The shutdown, and the coinciding worries about whether it might soon be repeated, dominated the news even as the debut of the health care overhaul it sought to derail went largely overlooked. But when lawmakers reopened the government after more than two weeks with little, if any, discernible gain, the spotlight turned on the workings of Obama's signature law — the one that was supposed to demonstrate government's singular ability to deliver change — and found it almost entirely out of order, feeding the public's broadening and deepening sense of distrust and dismay.
This was the year, after all, when one Gallup poll found public confidence in Congress at the lowest level ever — not just for lawmakers, but for any institution on record. More than 85 percent of Americans surveyed by the Harris Poll this fall said the people running the country don't really care what happens to them, up from 50 percent in 2010. And an AP-GfK Poll found nearly two-thirds of Americans expressed mistrust of one another, continuing a four-decade drain on what is arguably a necessary ingredient for effective democracy.
No doubt, the country and the world have faced far more dire crises. But the trade-off of modern technology is that we now live in an information storm that, true to this year's headlines, buffets us with repeated examples of institutional dysfunction, making misgivings self-confirming, said Sheila Suess Kennedy, author of "Distrust, American Style: Diversity and the Crisis of Public Confidence."
"We are marinating in an information society — sometimes a misinformation society — and I think it's much harder for people to avoid," says Kennedy, noting how the news this year fed distrust unimaginable just a few generations ago, when people were generally less aware of institutional misconduct. "I'm unwilling to say to you that life was simpler, but we thought it was simpler."
Certainly not all of the news of the past year was in that vein. After years of sanctions and threatening rhetoric, six world powers struck an interim deal with Iran limiting its nuclear activities. Federal officials, long faulted for not going after Wall Street firms, completed lengthy investigations that saw J.P. Morgan and SAC Capital ordered to pay huge fines. Even the federal government's health care website began to function as the year neared an end.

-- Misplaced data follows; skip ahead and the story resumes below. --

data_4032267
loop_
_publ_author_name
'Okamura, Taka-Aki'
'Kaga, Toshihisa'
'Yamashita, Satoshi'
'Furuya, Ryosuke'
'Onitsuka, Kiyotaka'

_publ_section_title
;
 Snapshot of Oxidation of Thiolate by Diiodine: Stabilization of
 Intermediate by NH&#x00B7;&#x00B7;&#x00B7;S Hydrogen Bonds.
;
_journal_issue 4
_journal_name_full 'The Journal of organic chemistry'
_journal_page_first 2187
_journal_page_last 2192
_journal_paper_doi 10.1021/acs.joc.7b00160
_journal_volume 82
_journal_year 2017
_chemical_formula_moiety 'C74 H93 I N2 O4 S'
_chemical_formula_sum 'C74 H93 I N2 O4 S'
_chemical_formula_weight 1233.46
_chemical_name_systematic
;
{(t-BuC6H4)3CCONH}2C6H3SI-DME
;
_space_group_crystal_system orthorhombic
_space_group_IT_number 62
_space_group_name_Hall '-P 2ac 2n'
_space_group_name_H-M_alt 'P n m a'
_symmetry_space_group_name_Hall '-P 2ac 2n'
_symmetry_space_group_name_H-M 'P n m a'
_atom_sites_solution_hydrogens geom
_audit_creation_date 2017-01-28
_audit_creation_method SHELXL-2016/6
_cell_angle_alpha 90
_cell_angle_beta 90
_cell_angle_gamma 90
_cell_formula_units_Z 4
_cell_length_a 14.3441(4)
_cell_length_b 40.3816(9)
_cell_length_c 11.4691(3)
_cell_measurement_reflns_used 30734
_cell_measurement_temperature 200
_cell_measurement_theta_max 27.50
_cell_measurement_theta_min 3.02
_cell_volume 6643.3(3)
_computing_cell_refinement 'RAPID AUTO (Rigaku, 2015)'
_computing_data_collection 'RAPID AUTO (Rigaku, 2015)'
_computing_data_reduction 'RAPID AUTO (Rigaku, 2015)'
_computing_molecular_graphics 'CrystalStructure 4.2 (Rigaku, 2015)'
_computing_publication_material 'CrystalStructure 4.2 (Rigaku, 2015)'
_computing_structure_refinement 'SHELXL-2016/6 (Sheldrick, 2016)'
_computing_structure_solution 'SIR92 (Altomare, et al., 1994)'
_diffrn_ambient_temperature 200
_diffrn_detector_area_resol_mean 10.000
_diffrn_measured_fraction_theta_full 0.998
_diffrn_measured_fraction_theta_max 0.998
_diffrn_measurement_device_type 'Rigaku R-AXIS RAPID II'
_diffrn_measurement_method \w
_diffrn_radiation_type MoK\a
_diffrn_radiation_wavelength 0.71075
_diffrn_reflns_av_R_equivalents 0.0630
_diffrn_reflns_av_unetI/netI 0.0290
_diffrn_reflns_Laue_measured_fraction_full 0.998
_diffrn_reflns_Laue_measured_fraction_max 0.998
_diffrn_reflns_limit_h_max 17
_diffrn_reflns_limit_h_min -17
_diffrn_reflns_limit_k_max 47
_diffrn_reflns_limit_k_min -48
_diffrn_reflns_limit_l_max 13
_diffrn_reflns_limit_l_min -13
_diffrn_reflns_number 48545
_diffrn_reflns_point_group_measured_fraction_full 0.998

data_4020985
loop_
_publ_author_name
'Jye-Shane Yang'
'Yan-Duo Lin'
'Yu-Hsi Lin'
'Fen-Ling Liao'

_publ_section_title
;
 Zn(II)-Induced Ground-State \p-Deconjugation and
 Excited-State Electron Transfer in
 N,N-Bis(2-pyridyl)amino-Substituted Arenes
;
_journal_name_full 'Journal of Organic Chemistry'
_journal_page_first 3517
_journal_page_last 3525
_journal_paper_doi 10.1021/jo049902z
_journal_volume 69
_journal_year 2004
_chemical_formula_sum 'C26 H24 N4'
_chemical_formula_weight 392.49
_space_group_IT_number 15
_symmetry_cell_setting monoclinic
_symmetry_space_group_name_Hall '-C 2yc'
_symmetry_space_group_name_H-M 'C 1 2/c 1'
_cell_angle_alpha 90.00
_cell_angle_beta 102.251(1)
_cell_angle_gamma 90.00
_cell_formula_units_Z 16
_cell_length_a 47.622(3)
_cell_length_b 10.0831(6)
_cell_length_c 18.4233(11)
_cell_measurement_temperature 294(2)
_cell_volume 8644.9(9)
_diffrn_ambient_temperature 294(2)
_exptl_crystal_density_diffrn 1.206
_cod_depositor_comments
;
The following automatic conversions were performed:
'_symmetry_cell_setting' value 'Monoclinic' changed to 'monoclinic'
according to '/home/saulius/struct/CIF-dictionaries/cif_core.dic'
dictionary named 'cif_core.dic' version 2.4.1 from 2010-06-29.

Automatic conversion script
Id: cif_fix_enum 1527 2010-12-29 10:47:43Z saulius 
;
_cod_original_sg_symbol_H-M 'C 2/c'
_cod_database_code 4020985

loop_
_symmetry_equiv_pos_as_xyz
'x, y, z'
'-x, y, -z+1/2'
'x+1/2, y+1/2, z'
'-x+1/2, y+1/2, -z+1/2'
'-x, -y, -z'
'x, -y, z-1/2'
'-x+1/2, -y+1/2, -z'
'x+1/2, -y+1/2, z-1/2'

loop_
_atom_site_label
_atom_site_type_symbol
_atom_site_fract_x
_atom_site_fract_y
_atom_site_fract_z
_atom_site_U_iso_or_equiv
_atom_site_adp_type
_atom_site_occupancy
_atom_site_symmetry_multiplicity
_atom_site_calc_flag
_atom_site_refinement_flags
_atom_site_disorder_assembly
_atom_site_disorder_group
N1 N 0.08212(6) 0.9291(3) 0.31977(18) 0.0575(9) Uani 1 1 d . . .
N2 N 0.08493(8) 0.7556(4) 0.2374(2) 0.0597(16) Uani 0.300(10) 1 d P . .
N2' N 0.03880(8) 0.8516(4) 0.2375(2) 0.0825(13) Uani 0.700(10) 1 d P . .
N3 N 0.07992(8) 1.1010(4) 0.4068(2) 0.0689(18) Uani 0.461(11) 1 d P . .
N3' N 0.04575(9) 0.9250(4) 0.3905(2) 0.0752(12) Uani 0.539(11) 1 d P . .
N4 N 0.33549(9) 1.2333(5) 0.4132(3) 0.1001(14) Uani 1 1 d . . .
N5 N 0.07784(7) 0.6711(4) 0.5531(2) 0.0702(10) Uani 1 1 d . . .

But that did not alleviate the continuing drumbeat of news that left the public to question, not just government, but also big business, major league sports and religious institutions.
The new pope, Francis, spoke to some of those misgivings almost immediately after his elevation, naming panels to help reform the scandalized Vatican bank and overhaul the church's tangled bureaucracy.
But he also went a good deal further, embracing a message that has long been part of church doctrine, but addressing it as his priority: capitalism, itself, is broken, he said, warning against a culture that fosters "the globalization of indifference."
It was one more headline, one more reminder of modern society's shortcomings, even as it spotlighted the continued struggle to make our highly imperfect institutions work. The benefits of that struggle were easy to lose sight of as a year full of frustrations neared an end. So perhaps it was fitting that one of the year's last big new stories — the death of South Africa's Nelson Mandela and the remembrances of the life he lived — reminded us that resolutions to even the most intractable crises can be found when society and its leaders begin by acknowledging the problems and their capacity to address them.
"I don't know, but there are not very many heads of state who would so easily say,'I'm sorry,'" said former Archbishop Desmond Tutu, recalling Mandela in a tribute days after his death. "And I hope that not only we, but our leaders, would emulate him."